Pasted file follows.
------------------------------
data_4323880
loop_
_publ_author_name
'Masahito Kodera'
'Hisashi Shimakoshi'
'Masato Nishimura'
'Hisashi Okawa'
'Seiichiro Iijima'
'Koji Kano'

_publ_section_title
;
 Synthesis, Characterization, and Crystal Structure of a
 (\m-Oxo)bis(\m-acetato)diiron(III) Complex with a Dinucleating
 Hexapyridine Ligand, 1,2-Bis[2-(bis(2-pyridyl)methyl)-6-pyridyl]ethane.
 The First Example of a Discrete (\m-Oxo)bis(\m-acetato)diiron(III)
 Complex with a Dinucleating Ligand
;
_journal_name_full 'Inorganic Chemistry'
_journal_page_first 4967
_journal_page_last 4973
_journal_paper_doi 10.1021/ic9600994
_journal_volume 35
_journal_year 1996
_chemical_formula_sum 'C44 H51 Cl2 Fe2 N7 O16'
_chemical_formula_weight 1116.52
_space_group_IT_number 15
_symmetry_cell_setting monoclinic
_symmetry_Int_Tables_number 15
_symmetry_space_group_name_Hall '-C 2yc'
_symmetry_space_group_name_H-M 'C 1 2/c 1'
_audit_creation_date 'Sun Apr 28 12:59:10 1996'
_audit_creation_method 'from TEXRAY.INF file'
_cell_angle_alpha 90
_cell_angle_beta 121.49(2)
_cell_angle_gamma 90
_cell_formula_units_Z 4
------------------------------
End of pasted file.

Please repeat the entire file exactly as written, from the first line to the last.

data_4323880
loop_
_publ_author_name
'Masahito Kodera'
'Hisashi Shimakoshi'
'Masato Nishimura'
'Hisashi Okawa'
'Seiichiro Iijima'
'Koji Kano'

_publ_section_title
;
 Synthesis, Characterization, and Crystal Structure of a
 (\m-Oxo)bis(\m-acetato)diiron(III) Complex with a Dinucleating
 Hexapyridine Ligand, 1,2-Bis[2-(bis(2-pyridyl)methyl)-6-pyridyl]ethane.
 The First Example of a Discrete (\m-Oxo)bis(\m-acetato)diiron(III)
 Complex with a Dinucleating Ligand
;
_journal_name_full 'Inorganic Chemistry'
_journal_page_first 4967
_journal_page_last 4973
_journal_paper_doi 10.1021/ic9600994
_journal_volume 35
_journal_year 1996
_chemical_formula_sum 'C44 H51 Cl2 Fe2 N7 O16'
_chemical_formula_weight 1116.52
_space_group_IT_number 15
_symmetry_cell_setting monoclinic
_symmetry_Int_Tables_number 15
_symmetry_space_group_name_Hall '-C 2yc'
_symmetry_space_group_name_H-M 'C 1 2/c 1'
_audit_creation_date 'Sun Apr 28 12:59:10 1996'
_audit_creation_method 'from TEXRAY.INF file'
_cell_angle_alpha 90
_cell_angle_beta 121.49(2)
_cell_angle_gamma 90
_cell_formula_units_Z 4